A Hurricane warning has been issued for a stretch of Florida’s Atlantic coast and a mandatory evacuation of South Carolina’s entire coast as well as parts of Georgia was ordered Sunday as powerful Hurricane Dorian threatens the United States.
Around 5:00 p.m. on Sunday, the National Hurricane Center issued its first hurricane warning for parts of Florida related to Dorian.
The warning affected areas from Juniper Inlet, in Palm Beach County — stretching from the state’s Atlantic coast into its rural center — to the Volusia-Brevard County line. A hurricane watch also was issued from the Volusia-Brevard County line to the Flagler-Volusia County line.
The storm was about 175 miles east of Palm Beach and moving to the west at 5 mph on Sunday evening.
In a news conference on Sunday, after the Hurricane warning had been issued, Florida Gov. Ron DeSantis said, “We are continuing to make all necessary precautions in urging people out in the state of Florida to make their preparations, heed evacuation orders. This storm has tracked further west, slightly, but still further west than we had hoped.”
DeSantis said Dorian was expected to approach closer to the Florida coast.
“The storm has slowed down but we do need it to slow down just a little bit more to ensure when it turns north that it’s not impacting directly the Florida coast. And, we cannot say that that is not a possibility, and so I think it’s important that we prepare for this to potentially make landfall here,” DeSantis said.
South Carolina’s Gov. Henry McMaster’s evacuation order, which covered about 830,000 people, is set to go into effect at noon on Monday. That’s when state troopers are expected to start reversing lanes so people could head inland on major coastal highways.
The governor also ordered the mandatory medical evacuation for health care facilities licensed by the state’s Department of Health and Environmental Control. Beginning Tuesday, all schools and government offices in Jasper, Beaufort, Colleton, Charleston, Dorchester, Berkeley, Georgetown, and Horry counties will be forced to stay closed, officials said.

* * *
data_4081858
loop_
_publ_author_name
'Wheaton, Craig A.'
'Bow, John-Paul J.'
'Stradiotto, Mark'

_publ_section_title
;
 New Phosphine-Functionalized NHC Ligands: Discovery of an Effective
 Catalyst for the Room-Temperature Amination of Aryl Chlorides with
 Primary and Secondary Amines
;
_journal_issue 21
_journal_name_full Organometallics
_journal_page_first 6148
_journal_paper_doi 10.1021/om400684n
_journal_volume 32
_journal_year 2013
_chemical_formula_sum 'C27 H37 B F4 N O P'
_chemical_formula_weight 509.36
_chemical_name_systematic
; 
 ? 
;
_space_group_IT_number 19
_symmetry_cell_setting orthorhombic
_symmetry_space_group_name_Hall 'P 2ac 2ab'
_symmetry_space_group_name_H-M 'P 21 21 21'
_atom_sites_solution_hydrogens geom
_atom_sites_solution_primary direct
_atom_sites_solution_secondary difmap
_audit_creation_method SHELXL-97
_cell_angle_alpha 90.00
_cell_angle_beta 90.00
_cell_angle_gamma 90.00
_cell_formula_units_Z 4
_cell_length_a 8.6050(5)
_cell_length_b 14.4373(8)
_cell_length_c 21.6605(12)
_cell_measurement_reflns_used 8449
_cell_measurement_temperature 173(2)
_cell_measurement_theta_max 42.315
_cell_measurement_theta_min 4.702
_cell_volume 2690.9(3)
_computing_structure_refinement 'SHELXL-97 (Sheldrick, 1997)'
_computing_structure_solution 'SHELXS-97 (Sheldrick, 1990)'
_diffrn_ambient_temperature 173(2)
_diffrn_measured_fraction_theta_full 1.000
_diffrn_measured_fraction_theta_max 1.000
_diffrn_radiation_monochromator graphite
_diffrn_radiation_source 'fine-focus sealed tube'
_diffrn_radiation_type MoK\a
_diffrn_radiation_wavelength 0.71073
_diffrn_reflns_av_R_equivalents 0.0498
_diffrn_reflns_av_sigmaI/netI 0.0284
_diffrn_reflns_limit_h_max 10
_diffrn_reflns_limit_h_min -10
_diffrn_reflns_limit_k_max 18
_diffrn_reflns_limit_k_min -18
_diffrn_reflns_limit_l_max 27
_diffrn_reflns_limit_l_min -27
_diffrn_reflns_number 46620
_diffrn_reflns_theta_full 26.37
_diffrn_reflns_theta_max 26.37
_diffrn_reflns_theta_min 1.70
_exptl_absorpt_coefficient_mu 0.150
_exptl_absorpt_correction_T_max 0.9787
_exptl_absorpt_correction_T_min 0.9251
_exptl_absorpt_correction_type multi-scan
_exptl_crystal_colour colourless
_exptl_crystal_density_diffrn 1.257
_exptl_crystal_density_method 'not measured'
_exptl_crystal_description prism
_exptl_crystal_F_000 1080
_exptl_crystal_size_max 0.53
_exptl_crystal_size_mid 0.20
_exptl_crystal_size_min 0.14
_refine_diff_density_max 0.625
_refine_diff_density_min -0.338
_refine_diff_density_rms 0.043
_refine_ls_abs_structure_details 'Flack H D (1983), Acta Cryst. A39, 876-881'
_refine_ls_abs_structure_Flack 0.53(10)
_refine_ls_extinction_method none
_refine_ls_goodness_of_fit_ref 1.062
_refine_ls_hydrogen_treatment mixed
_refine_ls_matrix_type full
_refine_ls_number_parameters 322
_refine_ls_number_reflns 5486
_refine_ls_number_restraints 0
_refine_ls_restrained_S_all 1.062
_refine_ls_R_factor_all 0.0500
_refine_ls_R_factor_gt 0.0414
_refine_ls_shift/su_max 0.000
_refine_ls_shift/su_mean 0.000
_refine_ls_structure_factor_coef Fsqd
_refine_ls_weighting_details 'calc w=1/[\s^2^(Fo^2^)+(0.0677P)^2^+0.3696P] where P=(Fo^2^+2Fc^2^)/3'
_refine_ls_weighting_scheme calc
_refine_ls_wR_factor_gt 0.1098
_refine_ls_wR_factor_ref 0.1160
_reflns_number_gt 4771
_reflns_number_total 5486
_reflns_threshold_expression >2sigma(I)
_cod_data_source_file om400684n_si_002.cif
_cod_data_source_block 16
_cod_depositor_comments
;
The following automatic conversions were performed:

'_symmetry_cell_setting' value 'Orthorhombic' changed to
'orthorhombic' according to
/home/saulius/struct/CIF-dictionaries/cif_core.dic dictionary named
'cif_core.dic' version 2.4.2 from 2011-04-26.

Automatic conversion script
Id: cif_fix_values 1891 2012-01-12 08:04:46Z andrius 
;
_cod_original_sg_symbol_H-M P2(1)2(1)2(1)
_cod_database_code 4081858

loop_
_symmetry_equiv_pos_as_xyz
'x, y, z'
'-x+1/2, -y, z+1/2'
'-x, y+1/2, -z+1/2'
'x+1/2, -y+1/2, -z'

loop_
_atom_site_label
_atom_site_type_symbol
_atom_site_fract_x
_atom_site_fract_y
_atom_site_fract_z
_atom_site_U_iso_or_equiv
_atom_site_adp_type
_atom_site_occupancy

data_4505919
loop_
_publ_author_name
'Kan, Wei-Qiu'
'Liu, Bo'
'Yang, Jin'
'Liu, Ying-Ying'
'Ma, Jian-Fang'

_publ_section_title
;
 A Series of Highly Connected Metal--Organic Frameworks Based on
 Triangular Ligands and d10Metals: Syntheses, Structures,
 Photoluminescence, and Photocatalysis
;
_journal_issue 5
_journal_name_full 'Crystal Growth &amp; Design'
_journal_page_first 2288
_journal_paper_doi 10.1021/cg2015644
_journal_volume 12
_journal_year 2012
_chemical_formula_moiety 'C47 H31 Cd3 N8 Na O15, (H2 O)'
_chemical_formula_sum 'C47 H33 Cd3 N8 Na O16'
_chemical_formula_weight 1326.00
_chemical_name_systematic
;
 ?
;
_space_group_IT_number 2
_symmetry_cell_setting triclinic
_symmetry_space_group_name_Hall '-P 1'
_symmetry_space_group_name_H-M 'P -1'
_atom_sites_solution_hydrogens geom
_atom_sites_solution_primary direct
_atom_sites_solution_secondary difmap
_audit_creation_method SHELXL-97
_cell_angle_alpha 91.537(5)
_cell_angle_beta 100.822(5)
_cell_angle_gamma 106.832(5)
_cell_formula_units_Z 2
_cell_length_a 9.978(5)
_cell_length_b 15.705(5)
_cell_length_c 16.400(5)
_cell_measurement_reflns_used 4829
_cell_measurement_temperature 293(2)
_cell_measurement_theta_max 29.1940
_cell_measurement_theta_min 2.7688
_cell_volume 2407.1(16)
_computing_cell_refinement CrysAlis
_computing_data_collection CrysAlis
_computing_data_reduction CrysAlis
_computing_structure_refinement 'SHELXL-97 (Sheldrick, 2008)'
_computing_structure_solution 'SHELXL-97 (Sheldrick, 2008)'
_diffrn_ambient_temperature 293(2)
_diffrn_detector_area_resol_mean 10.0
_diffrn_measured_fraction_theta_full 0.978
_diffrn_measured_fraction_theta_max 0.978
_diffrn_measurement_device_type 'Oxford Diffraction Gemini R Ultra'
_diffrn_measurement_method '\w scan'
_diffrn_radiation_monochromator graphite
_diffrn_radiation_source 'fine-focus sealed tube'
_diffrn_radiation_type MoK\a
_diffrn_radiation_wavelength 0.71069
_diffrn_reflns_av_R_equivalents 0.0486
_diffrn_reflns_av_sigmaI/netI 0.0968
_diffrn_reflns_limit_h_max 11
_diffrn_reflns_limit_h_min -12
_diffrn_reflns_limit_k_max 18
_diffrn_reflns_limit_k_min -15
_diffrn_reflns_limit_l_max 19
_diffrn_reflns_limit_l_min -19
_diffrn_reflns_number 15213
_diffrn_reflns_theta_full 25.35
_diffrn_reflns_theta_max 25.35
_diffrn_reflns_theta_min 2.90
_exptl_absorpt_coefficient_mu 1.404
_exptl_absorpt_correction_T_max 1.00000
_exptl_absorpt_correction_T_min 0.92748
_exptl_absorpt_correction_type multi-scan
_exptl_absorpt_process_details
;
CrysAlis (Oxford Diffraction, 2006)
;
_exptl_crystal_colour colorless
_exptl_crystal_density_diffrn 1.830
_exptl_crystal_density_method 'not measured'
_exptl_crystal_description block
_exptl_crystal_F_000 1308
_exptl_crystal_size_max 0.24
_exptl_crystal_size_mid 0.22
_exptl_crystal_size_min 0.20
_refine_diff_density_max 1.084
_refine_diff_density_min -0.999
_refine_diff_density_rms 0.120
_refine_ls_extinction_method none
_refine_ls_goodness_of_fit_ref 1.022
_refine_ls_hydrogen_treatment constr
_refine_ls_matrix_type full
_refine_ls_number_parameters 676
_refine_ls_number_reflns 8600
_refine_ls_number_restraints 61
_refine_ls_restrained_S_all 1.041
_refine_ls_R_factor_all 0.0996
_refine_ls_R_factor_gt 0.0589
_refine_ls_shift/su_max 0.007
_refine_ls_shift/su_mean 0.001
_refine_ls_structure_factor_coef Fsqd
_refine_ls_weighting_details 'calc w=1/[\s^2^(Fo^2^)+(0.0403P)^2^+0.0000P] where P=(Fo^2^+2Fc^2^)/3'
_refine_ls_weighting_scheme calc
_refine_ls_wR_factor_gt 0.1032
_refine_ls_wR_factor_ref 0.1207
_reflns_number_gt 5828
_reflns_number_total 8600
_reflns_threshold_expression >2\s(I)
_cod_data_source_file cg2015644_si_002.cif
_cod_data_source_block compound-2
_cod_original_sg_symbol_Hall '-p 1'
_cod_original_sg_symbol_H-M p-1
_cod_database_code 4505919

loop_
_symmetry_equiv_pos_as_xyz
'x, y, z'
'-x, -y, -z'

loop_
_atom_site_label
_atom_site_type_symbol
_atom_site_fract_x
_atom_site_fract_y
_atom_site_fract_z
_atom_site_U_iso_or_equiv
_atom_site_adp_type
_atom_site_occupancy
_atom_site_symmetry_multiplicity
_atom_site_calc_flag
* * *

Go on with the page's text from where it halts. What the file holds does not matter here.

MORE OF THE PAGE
The order will mark the fourth time in four years that hundreds of thousands will be forced to evacuate.
McMaster said he realized some people won’t be happy having to evacuate, but added, “we believe we can keep everyone alive.”
Georgia Governor Brian Kemp tweeted on Sunday night, “Starting noon tomorrow, individuals east of I-95 in Bryan, Camden, Chatham, Glynn, Liberty, and McIntosh Counties must evacuate due to Hurricane #Dorian.”
He encouraged residents to “stay vigilant and be safe.”
Kemp also declared a state of emergency for Brantley, Bryan, Camden, Charlton, Chatham, Effingham, Glynn, Liberty, Long, McIntosh, Pierce and Wayne counties.
In an effort to make sure there enough petroleum products, emergency supplies, and food, Kemp also issued an executive order temporarily suspending federal rules and regulations which otherwise would limit the hours that operators of commercial vehicles could drive.
Homes missing parts of their roofs, cars overturned and downed power lines have been reported on the Abaco Islands. One video showed floodwaters rushing through the streets of one town.
Bahamas Prime Minister Hubert Minnis said, “you cannot tell the difference as to the beginning of the street versus where the ocean begins” on parts of Abaco. No deaths initially were reported.
The National Hurricane Center has predicted the center of Dorian will stay off shore near the South Carolina coast starting Wednesday afternoon. However, a small error in the forecast could send the eye and strongest winds into the state.
The Associated Press contributed to this report.